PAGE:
It doesn't sound like Joe Nelson was in a position to be particularly choosy, but his phone interview with MLB.com certainly revealed an interesting sentiment.
"For me," he said, "(Boston) just looked like the best place to have a legitimate fighting chance in spring training. ... They're not bringing in a whole bunch of guys. They have the two spots they're really looking at. They have internal depth but not as much experience, and, for me, I had multiple teams making multiple offers, and they just seemed like the best fit."
The goal for Nelson appears to be to win the last spot in the bullpen, the spot vacated by Takashi Saito this winter. Saito tended not to pitch in many high-profile situations, making just seven appearances in what could be defined as save situations and facing almost two-thirds of hitters in situations that could be defined as low-leverage.
Any major-league job, though, is a coveted major-league job. The Red Sox appear to have candidates lined up for either one or two bullpen spots, depending upon what happens with Tim Wakefield. Scott Atchison, Boof Bonser, Ramon A. Ramirez, Dustin Richardson and Brian Shouse all figure to be in the mix with Nelson for the final one or two spots in the bullpen.
If Wakefield finds his way onto the Opening Day roster, only one of the above pitchers will join him. The winner probably will be the one who carves the best niche for himself.
Nelson? The journeyman righty, who made three appearances for the Red Sox in 2004, compiled a 2.00 ERA in 54 innings pitched for the Florida Marlins in 2008. His ERA jumped to 4.02 with Tampa Bay last season as his walk rate jumped (from 3.7 to 6.0 per nine innings) and his strikeout rate dropped (from 10.8 to 8.0 per nine innings).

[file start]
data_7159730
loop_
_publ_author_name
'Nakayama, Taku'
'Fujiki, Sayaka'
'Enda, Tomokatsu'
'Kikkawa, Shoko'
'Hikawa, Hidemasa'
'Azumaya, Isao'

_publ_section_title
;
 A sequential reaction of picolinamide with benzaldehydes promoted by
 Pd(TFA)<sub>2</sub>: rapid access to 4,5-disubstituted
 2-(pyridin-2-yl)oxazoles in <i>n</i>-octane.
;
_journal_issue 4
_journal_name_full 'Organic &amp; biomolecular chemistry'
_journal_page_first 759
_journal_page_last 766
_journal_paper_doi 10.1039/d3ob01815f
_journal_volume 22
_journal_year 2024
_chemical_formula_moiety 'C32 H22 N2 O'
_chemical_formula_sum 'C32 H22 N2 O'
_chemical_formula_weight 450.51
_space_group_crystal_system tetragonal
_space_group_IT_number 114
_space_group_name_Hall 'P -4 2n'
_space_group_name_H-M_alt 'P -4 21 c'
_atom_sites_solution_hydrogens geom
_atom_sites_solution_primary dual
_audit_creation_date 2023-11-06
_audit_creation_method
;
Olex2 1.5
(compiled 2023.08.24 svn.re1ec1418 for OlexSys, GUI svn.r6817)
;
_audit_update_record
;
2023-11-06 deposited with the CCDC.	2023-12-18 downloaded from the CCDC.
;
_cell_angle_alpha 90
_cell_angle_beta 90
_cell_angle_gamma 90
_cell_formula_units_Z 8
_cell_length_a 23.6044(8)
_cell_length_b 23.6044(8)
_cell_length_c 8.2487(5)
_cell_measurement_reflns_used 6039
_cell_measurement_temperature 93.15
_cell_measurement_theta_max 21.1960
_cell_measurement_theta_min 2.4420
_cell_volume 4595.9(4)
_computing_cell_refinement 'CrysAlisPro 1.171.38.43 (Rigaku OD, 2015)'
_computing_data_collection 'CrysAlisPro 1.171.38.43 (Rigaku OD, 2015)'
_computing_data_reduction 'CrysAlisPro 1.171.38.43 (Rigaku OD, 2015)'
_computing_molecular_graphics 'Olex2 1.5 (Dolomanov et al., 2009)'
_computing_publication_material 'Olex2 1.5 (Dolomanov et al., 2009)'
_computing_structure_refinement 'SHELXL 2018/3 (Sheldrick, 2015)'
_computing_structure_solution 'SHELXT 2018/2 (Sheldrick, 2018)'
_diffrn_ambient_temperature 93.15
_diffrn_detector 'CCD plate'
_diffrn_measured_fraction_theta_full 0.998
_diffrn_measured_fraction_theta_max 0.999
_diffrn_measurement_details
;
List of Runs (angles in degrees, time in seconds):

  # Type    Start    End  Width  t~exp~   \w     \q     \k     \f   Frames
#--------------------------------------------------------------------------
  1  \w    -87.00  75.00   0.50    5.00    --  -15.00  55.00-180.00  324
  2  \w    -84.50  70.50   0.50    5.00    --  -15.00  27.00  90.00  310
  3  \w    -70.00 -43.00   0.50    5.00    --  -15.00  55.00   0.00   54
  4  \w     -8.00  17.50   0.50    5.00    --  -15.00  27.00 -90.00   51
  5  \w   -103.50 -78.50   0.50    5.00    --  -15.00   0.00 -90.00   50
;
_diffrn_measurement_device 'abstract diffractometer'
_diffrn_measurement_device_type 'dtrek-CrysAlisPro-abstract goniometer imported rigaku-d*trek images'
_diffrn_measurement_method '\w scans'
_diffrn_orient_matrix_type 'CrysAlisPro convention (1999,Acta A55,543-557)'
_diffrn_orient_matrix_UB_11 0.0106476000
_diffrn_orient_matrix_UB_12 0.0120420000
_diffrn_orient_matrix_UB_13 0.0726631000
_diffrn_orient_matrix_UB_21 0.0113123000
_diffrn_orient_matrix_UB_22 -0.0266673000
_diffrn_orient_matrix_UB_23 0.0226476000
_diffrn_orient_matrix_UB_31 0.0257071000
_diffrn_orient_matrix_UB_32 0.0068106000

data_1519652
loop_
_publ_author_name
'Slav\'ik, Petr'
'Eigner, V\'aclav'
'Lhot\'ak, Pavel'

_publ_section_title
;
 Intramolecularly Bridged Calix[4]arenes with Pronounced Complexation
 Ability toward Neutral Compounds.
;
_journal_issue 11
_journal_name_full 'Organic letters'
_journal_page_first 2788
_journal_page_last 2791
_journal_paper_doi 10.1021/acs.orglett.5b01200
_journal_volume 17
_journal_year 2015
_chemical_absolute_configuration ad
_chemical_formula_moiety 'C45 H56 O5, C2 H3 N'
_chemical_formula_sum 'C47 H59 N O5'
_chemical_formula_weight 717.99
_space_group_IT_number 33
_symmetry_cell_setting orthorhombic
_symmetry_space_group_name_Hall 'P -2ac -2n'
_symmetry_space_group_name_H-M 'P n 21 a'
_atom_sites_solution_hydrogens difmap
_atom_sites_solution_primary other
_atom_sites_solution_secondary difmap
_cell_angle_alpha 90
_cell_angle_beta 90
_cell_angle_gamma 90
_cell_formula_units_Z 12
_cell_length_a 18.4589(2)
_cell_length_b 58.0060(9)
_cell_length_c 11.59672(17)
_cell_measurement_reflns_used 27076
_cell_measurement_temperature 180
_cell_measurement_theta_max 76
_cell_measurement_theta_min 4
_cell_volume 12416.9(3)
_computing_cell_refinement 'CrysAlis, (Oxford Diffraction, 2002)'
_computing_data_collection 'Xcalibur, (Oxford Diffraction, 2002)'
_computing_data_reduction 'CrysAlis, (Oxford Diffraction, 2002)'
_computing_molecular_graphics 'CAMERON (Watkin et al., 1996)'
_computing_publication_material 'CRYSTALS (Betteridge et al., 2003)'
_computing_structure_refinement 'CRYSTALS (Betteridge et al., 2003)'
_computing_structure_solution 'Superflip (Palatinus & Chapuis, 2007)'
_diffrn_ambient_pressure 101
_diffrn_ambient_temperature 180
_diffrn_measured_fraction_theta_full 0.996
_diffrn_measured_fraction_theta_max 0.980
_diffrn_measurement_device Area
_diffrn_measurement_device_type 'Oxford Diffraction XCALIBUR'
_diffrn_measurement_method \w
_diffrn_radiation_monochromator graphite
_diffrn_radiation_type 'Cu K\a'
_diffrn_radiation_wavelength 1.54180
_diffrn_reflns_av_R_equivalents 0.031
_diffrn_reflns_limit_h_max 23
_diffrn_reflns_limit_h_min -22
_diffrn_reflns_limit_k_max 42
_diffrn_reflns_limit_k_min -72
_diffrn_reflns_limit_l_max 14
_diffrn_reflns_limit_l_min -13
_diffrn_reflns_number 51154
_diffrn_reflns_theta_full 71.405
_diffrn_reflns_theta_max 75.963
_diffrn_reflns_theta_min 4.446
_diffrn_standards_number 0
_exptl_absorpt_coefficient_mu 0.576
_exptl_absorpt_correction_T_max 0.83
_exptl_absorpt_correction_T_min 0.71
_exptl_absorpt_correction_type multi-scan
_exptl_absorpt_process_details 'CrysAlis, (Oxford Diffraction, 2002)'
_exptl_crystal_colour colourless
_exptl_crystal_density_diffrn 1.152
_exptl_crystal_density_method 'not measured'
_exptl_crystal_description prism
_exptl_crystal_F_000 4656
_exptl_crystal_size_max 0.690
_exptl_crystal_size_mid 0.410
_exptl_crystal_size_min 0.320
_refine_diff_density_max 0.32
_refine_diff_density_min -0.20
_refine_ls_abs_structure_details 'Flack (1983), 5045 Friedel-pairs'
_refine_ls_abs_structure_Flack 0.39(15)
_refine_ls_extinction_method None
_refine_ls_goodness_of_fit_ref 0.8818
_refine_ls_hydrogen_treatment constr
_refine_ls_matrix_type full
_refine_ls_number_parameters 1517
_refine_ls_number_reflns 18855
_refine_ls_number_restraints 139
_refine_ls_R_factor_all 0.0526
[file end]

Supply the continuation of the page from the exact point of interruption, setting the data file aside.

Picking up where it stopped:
Interestingly, Nelson has a reverse split: He actually tends to fare better against lefthanded hitters than he does against righties. Lefties have OPS'ed .668 against him in his career as compared to .776 for righties, and his strikeout-to-walk ratio last season was almost twice as good against lefties (1.77) as it was against righties (0.93).
In that way, he's a little bit like Manny Delcarmen. Having too much in common with a reliever already on the staff probably isn't good for his chances, as the Red Sox already have a couple of pitchers on staff who historically have had success against lefties. That niche already has been taken.
Several other candidates for the last spot have their own niches:
* Bonser used to be a starter and could fill the Justin Masterson swingman role, throwing hard out of the bullpen but making a spot start or two;
* Ramirez is almost untouchable (.388 career OPS) against righties, though the small sample size and a relatively low strikeout-to-walk ratio (2.5) means that number might be unsustainable;
* Richardson is a young lefty who misses bats at a Daniel Bard-esque rate and could grow into a complement for Bard before too long;
* Shouse is a one-hitter lefty in the mold of Mike Myers.
Nelson doesn't really have the type of distinguishing characteristic -- other than his "Vulcan" changeup -- that makes him a strong candidate to win that last spot.
He's right, though: It's all still up in the air. He'll have a legitimate fighting chance -- and with the way relievers come and go, even starting the season in Pawtucket would give him a chance to get to the major leagues before too long.